In 1972, The New York Times debuted Frank J. Prial’s weekly wine column, making it the first regular feature for a major East Coast paper (the Los Angeles Times already had a wine column). Since then, many writers – including R.W. Apple Jr., Harold McGee and Eric Asimov (the current wine critic for the paper) – have written about this captivating beverage from a variety of perspectives for the Times.
Howard G. Goldberg, who spent 23 years as an editor on the Times’ Op-Ed page, also contributed to the paper's wine coverage. He has edited “The New York Times Book of Wine,” a collection of wine writing from the Times that traces the arc of wine in America over the past 30 years. I caught up with Goldberg via email and asked him a few questions.
Given that you have covered New York state wines since the mid-1980's, how do they fit into the global wine marketplace today?
Though seldom brilliant, they broadly range from good through excellent. They fall below Oregon's in recognition and certainly deserve more than they are receiving. The signal that they’re acquiring high status will be appearances at auction. The Niagara of publicity about the Long Island merlot [Bedell Cellars] and Finger Lakes riesling [Tierce] served at President Obama’s second inaugural lunch may be an inestimable boon.
Which are your favorite articles in the book and why?
The greatest wine article I’ve ever read in The New York Times was the street-smart Frank J. Prial’s “A Twilight Nightcap With Alistair Cooke” (2004). It synthesized his professional standards and skills and his personal values, all at a peak. I kept my own contributions to the book to a bare minimum, but confess a sentimental attachment to one of my earliest, “The Big Grape: Nouveau York City” (1984) – a fantasy about Manhattan as a vineyard region.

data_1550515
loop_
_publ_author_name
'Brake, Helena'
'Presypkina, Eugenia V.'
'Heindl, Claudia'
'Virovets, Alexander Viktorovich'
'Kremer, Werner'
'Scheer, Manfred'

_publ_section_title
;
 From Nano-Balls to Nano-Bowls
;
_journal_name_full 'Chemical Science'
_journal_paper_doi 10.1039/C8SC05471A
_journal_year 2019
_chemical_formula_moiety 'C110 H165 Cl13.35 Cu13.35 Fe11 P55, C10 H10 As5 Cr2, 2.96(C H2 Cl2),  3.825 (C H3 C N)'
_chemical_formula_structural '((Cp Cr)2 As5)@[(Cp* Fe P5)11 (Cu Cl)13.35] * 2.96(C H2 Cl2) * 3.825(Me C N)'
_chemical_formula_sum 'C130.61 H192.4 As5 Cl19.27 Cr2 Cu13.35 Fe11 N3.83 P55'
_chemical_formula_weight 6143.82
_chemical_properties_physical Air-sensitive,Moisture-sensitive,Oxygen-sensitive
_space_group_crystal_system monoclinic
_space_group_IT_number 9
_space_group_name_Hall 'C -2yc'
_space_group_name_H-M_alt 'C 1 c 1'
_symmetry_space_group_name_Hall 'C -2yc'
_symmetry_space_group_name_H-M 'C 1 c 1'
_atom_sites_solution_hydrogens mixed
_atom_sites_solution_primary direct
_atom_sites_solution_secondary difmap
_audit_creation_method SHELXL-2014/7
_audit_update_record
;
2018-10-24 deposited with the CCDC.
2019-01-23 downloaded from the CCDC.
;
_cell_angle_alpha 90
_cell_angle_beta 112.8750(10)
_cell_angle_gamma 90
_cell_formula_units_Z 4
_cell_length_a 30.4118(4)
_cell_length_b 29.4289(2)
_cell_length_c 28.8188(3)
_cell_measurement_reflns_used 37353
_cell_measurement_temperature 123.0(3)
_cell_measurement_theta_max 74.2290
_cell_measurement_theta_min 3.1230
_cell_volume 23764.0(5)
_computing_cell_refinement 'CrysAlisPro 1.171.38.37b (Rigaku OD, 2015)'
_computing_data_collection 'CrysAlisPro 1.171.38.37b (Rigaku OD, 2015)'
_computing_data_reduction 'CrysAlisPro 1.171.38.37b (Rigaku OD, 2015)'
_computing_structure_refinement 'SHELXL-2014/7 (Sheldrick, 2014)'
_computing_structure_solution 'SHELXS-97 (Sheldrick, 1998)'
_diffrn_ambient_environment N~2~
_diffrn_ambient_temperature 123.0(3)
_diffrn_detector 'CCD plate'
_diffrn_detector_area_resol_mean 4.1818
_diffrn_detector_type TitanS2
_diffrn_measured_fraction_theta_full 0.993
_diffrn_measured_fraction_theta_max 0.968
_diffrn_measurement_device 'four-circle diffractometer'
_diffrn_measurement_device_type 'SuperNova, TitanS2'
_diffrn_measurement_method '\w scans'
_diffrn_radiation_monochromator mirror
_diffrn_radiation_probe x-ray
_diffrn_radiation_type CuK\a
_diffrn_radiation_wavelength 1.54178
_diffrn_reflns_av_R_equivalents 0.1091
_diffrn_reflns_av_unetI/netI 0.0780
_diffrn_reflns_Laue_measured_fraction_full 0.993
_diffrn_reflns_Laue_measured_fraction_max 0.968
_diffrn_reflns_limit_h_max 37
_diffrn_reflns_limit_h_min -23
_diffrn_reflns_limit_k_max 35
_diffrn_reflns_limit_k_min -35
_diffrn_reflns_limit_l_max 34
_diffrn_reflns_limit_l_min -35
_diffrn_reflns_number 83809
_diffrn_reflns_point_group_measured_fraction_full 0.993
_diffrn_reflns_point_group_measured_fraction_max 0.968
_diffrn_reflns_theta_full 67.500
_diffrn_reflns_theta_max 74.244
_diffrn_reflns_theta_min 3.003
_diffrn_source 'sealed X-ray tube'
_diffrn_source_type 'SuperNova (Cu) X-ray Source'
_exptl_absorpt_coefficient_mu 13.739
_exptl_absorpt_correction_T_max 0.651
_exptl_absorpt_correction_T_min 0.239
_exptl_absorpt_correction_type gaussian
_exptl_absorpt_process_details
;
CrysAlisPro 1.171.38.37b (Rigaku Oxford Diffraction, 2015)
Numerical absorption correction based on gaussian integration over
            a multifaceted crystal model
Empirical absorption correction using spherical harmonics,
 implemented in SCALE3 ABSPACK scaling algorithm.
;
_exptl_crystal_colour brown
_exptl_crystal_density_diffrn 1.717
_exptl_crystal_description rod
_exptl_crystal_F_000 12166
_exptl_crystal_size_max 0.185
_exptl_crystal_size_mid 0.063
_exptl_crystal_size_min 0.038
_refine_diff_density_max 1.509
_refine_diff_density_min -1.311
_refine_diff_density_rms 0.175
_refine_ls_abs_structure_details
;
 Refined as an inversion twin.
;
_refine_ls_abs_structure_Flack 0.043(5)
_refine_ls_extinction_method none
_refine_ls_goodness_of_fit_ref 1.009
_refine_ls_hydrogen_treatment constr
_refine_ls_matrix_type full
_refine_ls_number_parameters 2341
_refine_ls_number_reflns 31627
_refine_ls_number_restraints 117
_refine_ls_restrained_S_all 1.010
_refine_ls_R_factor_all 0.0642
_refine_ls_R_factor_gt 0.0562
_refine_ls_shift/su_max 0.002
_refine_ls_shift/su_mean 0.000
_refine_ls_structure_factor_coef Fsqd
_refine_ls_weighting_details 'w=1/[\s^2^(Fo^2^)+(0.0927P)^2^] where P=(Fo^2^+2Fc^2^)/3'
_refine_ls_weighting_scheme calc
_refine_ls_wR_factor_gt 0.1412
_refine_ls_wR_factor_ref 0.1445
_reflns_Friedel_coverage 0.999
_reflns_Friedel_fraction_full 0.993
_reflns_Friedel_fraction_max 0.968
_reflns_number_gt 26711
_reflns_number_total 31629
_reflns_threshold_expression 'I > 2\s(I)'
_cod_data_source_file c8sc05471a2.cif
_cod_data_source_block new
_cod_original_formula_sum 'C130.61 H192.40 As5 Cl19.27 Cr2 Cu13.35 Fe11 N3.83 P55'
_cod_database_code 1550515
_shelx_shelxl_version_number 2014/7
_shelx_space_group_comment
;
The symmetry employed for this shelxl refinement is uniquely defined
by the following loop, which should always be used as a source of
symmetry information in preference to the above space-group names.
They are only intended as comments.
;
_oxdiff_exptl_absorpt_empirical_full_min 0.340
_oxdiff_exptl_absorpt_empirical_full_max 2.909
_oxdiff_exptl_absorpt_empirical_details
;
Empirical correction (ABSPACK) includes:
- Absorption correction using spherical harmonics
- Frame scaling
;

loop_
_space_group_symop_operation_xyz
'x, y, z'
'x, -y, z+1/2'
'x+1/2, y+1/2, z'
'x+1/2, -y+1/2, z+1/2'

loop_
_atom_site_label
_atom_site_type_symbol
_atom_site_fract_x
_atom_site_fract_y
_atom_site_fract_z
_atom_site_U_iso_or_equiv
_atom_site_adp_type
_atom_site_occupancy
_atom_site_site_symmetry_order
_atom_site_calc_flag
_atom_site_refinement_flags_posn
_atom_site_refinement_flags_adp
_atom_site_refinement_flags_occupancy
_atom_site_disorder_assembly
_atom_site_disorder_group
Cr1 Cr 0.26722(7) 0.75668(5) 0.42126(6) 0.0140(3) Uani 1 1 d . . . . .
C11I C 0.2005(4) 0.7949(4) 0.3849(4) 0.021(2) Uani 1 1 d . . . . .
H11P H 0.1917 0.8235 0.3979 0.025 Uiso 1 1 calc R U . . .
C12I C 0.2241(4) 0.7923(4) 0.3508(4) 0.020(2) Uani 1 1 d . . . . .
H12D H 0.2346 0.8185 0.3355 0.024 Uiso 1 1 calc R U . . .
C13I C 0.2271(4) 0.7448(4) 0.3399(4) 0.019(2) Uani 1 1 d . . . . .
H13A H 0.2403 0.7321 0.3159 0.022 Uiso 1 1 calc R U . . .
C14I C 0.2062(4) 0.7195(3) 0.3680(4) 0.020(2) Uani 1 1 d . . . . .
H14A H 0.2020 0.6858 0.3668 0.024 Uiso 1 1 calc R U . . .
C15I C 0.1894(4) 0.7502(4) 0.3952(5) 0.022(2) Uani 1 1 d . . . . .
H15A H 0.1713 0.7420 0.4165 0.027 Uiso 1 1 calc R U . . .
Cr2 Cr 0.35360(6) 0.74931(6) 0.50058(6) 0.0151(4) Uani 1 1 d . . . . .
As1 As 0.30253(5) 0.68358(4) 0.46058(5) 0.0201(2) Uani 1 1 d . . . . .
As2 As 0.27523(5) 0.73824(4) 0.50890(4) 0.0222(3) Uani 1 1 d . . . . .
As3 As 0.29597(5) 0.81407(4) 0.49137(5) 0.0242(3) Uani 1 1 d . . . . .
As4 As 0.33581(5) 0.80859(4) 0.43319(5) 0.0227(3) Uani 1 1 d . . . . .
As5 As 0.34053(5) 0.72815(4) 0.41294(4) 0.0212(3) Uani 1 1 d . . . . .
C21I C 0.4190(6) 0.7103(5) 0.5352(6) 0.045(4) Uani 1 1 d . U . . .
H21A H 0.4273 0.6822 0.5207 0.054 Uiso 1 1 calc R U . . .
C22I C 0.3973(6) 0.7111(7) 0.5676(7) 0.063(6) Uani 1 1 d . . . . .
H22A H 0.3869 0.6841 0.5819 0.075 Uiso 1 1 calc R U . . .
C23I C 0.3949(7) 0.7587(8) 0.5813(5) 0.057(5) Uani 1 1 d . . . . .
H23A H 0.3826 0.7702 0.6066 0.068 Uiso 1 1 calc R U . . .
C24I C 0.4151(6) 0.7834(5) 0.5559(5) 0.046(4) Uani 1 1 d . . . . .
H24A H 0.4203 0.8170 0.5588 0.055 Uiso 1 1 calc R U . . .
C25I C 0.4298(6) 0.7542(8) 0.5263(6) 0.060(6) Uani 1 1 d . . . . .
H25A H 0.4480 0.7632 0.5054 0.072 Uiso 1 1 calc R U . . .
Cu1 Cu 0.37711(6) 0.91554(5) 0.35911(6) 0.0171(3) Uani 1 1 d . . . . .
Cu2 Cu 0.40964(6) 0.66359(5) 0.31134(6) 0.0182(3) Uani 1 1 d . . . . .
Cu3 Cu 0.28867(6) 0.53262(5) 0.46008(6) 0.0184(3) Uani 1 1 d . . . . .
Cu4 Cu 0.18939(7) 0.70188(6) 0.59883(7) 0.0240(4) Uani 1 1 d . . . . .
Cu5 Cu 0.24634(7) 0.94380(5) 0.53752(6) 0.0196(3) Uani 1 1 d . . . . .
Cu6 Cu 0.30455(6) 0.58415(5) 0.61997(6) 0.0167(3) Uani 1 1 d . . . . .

Did you grow up with wine in your family?
No. Like all working-class Newark Jewish families, we knew only Manischewitz [a kosher wine]. Dad preferred Mogen David. My maternal grandma made raisin wine – my boyhood Yquem. I grew up on milk and on root beer, birch beer and sarsaparilla sodas. My Rutgers [university] years were devoted to getting sick from beer.
What was a transformational wine for you – one that flicked a switch and sent you down a path of wine appreciation?
In the late 1960's, my wife, Beatrice, and I drank mostly Siglo, a rough Spanish red. A bottle of 1961 Château Margaux on the coat-closet floor got in the way for years. Friends who were into wine came to dinner. I broke out the Margaux. It tasted like no wine I had encountered. Bingo!
But it wasn’t exactly that bottle alone that led to wine writing. Beatrice bought me Alexis Lichine’s “Wines of France” when I had the flu in 1984. I discovered what I had been missing – and could do. I took one drink, then another and another. Soon after my first Times article appeared, Alexis gave me lunch in his palatial apartment opposite the Metropolitan Museum of Art. I departed smitten.
How has the wine world changed for the better in your lifetime? And for the worse?
For the better: Since wine dawned on me, its cornucopia has filled beyond Pommard, Chablis, generic Bordeaux, Chianti in straw-covered flasks and Gallo’s Hearty Burgundy, to say the least. Let albariño, assyrtiko, godello, rkatsiteli and zweigelt symbolize the tour d’horizon of new opportunities. Think, too, of emerged wine countries (Canada, Chile, Israel) and regions (Long Island, which I cover for The Times, Central Otago, Willamette Valley).
For the worse: Media coronation of “celebrity” winemakers; the adjective cheapens every noun it modifies. Also, the proliferation of counterfeits, which snake into secondary markets.
And how has wine writing changed for better or worse?